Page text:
Send Children Back to School with Nutrition Knowledge During Kids Eat Right Month

As children head back to school, the Academy of Nutrition and Dietetics encourages everyone to celebrate Kids Eat Right Month™ in August by ensuring children are properly fueled to grow and succeed.

“The start of the new school year is the perfect time to reinforce kids’ healthy eating habits,” says registered dietitian nutritionist and Academy spokesperson Malina Malkani. “It’s important that parents give their children the proper tools to make healthful eating choices, which will benefit them now and as they grow into adults.”

An initiative of the Academy Foundation’s Kids Eat Right program, Kids Eat Right Month is celebrated each August and emphasizes the importance of families knowing how to shop smart, cook healthy and eat right, featuring expert advice from registered dietitian nutritionists.

Malkani offers easy, practical tips for parents to ensure their children eat healthy and succeed in school:

Start the Day with Breakfast

“Start off the day with a nutritious, healthful breakfast. Research shows that children who eat breakfast tend to be more alert, learn better and are less likely to be overweight,” Malkani says.

“Make sure that your child’s breakfast includes lean protein and whole grains,” Malkani says. “And don’t skip the fruit. Pick out the produce children need for optimal health, such as bananas, strawberries or blueberries.”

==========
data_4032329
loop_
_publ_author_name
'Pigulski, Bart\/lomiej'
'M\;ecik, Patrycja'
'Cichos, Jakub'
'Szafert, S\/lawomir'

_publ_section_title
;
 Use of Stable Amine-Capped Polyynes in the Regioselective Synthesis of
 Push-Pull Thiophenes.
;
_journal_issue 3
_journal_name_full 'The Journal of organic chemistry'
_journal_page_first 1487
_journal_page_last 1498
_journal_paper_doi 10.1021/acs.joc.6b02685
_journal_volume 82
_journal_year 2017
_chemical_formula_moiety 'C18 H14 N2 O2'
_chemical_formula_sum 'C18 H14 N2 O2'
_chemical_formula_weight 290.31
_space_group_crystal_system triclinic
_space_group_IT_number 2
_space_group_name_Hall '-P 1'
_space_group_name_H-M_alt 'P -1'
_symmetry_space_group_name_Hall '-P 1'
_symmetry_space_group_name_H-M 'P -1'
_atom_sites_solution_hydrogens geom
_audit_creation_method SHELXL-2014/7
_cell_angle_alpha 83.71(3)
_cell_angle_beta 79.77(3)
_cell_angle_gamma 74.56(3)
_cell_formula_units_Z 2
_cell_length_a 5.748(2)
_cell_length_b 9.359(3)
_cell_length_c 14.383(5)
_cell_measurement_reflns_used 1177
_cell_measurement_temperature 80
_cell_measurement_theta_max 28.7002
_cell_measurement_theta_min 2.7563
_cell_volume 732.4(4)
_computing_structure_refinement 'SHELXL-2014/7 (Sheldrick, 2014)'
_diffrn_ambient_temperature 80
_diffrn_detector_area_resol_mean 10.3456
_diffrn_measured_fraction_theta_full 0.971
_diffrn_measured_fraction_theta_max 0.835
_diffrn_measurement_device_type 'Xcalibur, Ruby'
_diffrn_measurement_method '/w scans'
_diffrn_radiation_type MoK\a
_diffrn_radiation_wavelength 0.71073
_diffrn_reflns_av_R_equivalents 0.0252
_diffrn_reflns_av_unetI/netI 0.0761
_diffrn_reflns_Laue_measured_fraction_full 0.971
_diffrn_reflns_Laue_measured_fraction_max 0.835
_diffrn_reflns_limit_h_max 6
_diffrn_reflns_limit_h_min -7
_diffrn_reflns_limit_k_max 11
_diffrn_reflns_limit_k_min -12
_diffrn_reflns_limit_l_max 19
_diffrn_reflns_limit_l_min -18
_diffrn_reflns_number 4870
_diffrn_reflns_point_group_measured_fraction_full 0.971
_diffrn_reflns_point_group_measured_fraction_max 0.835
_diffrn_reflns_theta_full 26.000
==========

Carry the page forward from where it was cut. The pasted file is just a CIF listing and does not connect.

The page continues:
Pack a Healthful Lunch 

“Keep your child’s energy levels up with a healthful lunch packed with the nutrients they need to help them concentrate throughout the afternoon,” Malkani says. “For example, pack hummus and vegetables in a whole grain pita pocket with some apple slices.”

“Children also need to follow proper food safety practices to reduce the risk of food poisoning. Remind them to refrigerate their lunch within two hours, and if they don’t have access to a refrigerator, pack lunch in an insulated cooler with plenty of icepacks,” Malkani says.

Model Healthy Habits at Home

Parents are the most important role models for their children. Make time to enjoy a family dinner together. Research shows that families who eat together have a stronger bond,” Malkani says.

“If parents don’t have time to prepare a homemade meal after school, cook during the weekend, refrigerate and reheat,” Malkani says.

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